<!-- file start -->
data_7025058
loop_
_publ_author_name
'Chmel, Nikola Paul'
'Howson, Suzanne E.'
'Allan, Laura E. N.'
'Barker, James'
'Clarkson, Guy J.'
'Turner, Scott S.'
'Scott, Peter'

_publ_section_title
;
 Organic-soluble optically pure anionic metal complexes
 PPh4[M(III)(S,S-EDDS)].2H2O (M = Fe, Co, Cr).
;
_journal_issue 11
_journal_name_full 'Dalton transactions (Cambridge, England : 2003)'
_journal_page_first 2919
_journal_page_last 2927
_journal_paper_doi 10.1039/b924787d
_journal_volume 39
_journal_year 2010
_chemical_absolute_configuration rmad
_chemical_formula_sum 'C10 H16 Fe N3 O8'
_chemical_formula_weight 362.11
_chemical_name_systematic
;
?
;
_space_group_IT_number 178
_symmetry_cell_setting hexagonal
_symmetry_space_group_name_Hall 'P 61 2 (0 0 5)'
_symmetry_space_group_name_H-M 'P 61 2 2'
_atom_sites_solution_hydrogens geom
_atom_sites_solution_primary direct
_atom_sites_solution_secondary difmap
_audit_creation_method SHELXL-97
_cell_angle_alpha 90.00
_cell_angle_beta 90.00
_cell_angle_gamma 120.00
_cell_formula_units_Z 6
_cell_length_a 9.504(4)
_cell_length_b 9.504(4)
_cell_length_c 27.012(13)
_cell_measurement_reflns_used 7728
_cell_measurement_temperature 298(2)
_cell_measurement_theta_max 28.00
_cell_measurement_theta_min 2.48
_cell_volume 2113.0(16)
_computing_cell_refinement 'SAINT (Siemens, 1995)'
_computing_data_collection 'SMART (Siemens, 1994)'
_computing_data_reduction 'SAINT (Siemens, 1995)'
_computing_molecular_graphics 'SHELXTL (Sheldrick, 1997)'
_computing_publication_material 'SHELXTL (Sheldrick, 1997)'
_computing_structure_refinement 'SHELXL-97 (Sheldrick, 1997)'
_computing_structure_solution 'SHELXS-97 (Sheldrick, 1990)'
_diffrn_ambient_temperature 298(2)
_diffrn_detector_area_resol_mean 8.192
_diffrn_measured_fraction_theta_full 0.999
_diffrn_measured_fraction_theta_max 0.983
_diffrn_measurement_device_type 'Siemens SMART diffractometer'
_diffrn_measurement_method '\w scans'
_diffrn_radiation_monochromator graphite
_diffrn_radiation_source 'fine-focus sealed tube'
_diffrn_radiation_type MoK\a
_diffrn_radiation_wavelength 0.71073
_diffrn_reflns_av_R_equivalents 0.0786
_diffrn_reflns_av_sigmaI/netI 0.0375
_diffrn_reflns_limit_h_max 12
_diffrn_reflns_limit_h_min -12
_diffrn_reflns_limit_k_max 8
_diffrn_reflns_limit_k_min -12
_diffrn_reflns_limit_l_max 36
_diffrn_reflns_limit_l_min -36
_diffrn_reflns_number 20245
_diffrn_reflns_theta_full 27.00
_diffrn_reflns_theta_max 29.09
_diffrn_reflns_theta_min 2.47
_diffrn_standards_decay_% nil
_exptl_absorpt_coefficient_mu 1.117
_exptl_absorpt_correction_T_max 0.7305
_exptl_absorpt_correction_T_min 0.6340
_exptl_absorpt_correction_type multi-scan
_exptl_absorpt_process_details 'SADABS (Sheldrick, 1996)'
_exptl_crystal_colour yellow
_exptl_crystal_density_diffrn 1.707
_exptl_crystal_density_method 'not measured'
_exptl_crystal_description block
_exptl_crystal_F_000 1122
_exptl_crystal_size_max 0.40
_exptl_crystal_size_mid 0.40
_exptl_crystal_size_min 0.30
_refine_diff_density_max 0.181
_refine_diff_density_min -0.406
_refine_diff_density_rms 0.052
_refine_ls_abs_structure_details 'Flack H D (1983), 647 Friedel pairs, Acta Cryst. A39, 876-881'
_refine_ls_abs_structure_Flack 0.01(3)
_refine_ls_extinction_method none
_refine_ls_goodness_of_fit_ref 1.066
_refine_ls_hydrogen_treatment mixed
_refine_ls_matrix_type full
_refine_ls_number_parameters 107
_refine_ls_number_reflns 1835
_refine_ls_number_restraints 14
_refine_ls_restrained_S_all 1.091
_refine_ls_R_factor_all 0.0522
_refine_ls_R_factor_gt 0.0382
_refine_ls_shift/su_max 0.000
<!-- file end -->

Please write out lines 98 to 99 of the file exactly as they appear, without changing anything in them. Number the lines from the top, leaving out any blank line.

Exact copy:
_refine_ls_extinction_method none
_refine_ls_goodness_of_fit_ref 1.066